Remember now thy Creator in the days of thy youth, while the evil days come not, nor the years draw nigh, when thou shalt say, I have no pleasure in them.
– Ecc 12:1
“Remember now thy Creator…”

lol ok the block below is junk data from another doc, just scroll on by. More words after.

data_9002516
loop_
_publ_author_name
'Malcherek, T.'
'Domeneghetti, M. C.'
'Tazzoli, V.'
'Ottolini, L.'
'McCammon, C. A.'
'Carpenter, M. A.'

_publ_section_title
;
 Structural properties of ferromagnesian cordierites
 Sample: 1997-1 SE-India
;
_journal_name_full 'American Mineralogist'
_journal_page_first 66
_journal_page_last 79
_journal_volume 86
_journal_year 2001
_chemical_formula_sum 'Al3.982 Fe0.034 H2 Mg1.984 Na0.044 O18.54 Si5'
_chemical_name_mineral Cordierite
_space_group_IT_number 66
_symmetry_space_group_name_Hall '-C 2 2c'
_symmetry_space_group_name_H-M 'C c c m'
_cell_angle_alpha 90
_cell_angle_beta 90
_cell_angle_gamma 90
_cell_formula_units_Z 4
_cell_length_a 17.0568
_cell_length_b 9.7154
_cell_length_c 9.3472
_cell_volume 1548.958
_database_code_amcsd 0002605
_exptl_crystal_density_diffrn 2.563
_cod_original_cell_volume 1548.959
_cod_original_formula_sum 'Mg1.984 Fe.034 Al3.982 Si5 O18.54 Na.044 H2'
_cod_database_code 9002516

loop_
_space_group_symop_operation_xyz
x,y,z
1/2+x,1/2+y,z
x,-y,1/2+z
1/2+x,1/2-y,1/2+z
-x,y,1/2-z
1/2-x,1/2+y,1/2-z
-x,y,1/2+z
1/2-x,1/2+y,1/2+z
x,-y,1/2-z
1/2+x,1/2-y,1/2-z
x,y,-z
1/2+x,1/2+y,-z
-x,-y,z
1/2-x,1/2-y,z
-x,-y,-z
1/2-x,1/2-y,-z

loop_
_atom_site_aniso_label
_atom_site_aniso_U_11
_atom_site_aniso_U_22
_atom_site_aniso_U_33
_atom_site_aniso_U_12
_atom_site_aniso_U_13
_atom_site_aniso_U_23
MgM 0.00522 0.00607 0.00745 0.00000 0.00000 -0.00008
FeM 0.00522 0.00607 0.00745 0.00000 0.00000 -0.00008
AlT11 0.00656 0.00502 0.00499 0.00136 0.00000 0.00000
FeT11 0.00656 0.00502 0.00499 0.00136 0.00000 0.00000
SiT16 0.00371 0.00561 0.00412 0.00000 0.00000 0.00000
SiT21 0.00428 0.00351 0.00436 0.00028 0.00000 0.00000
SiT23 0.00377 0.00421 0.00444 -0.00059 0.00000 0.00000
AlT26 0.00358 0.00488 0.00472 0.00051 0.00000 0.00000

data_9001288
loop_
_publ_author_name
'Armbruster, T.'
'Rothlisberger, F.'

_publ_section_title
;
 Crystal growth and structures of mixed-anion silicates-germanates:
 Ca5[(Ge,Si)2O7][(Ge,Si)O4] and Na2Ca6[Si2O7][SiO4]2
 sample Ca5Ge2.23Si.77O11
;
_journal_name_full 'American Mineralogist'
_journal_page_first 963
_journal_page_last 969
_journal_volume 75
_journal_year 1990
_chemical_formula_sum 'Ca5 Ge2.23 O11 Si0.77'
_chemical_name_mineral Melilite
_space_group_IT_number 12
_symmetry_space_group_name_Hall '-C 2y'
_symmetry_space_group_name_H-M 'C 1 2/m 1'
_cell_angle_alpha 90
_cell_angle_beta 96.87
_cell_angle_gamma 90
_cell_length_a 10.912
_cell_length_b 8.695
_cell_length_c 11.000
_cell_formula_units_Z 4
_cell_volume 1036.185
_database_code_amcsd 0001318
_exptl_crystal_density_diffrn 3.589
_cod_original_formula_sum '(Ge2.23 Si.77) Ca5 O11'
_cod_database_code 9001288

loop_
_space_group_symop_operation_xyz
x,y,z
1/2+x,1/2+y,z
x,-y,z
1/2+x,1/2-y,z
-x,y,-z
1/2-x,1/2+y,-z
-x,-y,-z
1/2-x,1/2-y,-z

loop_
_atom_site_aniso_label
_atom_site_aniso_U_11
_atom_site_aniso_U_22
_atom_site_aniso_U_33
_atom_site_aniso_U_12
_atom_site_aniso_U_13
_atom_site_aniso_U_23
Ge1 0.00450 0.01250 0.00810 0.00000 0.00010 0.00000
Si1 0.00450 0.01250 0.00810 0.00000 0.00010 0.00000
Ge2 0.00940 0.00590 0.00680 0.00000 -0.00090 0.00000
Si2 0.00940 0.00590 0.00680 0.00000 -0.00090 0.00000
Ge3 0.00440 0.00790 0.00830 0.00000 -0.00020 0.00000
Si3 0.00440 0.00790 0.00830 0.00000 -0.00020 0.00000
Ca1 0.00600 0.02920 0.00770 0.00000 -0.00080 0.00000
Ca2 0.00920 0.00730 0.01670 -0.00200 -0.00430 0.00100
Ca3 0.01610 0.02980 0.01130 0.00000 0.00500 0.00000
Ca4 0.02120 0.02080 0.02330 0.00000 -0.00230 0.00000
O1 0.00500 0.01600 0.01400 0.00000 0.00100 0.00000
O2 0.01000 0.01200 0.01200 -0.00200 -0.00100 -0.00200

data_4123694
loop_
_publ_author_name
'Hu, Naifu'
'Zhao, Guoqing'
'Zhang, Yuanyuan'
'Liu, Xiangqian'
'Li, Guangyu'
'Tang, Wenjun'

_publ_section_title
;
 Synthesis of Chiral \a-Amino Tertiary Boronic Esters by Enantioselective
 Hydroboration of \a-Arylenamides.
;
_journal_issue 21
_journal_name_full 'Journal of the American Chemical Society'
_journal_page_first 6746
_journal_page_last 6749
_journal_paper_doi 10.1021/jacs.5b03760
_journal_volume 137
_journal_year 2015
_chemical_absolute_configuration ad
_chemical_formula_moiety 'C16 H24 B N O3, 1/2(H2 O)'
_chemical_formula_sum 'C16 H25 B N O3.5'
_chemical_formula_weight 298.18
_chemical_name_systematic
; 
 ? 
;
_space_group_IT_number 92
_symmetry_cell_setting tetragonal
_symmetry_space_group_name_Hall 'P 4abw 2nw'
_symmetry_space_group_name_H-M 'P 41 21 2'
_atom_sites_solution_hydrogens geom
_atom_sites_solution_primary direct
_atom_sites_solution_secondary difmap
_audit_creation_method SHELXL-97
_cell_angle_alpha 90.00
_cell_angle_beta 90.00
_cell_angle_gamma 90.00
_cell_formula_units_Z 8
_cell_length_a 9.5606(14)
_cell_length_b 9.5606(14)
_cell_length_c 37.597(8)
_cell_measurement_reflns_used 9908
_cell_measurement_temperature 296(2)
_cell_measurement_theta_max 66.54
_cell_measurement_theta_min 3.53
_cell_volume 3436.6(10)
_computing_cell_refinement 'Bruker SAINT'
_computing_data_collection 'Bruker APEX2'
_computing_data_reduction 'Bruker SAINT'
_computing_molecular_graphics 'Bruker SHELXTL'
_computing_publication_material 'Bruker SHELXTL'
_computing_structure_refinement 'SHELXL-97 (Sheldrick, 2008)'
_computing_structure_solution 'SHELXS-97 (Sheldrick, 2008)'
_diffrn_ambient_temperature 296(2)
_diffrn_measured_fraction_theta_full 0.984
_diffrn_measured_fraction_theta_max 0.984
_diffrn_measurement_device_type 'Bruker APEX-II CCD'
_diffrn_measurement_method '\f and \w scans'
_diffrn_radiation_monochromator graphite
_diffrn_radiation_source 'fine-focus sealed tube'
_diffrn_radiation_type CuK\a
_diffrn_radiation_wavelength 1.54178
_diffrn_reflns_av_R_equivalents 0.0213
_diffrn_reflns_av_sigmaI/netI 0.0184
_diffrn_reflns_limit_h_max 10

Let us pause for a moment to consider these powerful words from a man who had it all, and who had seen it all. Solomon was the wisest man that ever lived until the coming of Jesus, and his wealth and influence could hardly be quantified. In rounding off the book of wisdom (Ecclesiastes), his final admonitions began with the words before us: “Remember now thy Creator…” It is amazing that man has to be instructed to ‘remember’ his own Creator. A broad reading of Scripture reveals that man is often pre-occupied with the challenges and troubles of day-to-day life without asking questions about their Creator (Job. 35:9-14, Isa. 51:13). We are often concerned about how to meet our needs, solve our problems, improve our living conditions, and so on. And this seems very understandable. However, attempts to make meaning of our lives without seeking God often results in frustrated efforts. Nothing on earth happens without the knowledge of God. So our first priority should always be to look to God for help; doing this does not in any way undermine our intelligence or ability to solve problems. What it does is to re-assure our hearts and provide us a divine perspective (or solution) on the problems we are seeking to solve. The Bible records in Psalm 73 how one man complained bitterly of his lot in life: how wickedness paid off and righteous living was such a waste of time. He went on and on, until he sought God and he received a divine perspective on the natural things he saw (Ps. 73:17). Things are not always the way they seem, and the ability to understand the end of a thing from its beginning causes us to fret less about our situations in life, and instead to focus our energy on productive living. So God’s message to us today, as before, is to “remember now (our) Creator”. It is interesting to note that the instruction is in the present, not in the past, or in the future. It is not an item for our to-do list tomorrow, but an instruction with a sense of immediacy. Neither is it an accusation berating us of our failure to remember Him in the past. We must remember Him, and we must remember Him now. It is an abiding instruction, an enduring counsel at every point in our lives. We may not feel we need God, or we may feel God is only a cure for the mediocre or the religious mind. But God Himself insists on His supremacy and primacy in the affairs of men (Dan. 4:17, Psa. 75:7), and He must be sought as such. Dear friends, we will do well today to remember now our Creator, for we all proceed from Him, and to Him we must return. Stay blessed!